To the editor:
Gov. Brownback’s proposed changes to the selection of Kansas judges undermine current constitutional guarantees. In 1958, the Kansas Constitution provided a “merit system” for selecting justices of the Kansas Supreme Court. In 1972, this option was extended to district court judges. In 1977, the state Court of Appeals was formed by law, also using the merit system for selecting judges.
Our founders realized the value of forming three, co-equal but independent branches of government — executive, legislative and judicial — to assure fair and reasonable laws without any one branch of government dominating or over-exercising its constitutional powers. These “checks and balances” have served Kansas resident well. Why, then, is Gov. Brownback pushing legislators to change this very effective merit process to political appointment?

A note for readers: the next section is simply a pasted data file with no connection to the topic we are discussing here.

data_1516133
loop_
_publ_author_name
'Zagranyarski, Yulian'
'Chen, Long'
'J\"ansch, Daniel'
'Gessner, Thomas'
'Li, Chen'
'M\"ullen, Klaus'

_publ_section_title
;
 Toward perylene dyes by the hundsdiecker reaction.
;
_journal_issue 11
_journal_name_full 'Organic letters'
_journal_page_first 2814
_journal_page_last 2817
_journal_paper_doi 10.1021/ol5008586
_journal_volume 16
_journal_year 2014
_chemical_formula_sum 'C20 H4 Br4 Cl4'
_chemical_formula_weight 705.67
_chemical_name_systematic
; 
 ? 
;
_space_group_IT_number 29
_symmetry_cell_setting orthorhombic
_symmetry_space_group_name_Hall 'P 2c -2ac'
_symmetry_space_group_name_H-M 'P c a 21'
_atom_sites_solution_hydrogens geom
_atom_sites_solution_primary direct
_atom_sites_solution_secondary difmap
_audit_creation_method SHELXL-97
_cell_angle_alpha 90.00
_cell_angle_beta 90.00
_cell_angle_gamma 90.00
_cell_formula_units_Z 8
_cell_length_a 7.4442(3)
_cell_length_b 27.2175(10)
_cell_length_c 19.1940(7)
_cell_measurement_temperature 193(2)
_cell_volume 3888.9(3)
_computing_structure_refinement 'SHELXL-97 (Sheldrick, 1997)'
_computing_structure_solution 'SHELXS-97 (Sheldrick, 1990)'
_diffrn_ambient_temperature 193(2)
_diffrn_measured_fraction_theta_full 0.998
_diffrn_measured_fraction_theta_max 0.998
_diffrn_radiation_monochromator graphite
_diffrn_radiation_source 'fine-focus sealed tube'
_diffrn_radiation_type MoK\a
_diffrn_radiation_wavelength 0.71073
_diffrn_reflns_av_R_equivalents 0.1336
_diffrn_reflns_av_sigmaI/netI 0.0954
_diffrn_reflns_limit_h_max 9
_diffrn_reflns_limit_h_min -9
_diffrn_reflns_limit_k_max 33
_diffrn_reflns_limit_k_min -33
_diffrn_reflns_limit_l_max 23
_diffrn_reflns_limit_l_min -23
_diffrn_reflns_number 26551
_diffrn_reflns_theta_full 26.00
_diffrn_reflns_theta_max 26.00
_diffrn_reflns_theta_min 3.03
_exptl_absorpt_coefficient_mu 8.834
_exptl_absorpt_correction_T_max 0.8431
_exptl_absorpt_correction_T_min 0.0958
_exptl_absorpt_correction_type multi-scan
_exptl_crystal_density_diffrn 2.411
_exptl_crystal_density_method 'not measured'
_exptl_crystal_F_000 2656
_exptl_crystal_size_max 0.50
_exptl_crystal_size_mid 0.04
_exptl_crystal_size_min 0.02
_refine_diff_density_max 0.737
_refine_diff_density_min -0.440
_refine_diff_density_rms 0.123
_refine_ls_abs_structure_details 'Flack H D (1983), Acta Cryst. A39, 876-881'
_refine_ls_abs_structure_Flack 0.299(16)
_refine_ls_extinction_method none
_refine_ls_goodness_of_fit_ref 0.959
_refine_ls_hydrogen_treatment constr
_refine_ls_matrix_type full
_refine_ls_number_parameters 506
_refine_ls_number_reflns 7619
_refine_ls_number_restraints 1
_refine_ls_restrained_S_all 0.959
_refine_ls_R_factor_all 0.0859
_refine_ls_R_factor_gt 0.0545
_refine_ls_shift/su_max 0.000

As a citizen, you have a right to a fair and impartial hearing when you go to court. You expect the judge hearing your case to uphold the law and issue a ruling free of any outside influence, including that of the governor. The best argument for maintaining our merit system was given by U.S. Supreme Court Justice Anthony Kennedy: “Judicial independence is not for judges to do as they choose, but to do as they must” (C-Span, August 2005).
We appeal to you to talk with your legislators before the 2013 legislative session starts and urge them not to pass laws that would change our current judicial selection system and put the impartiality of our judges at risk.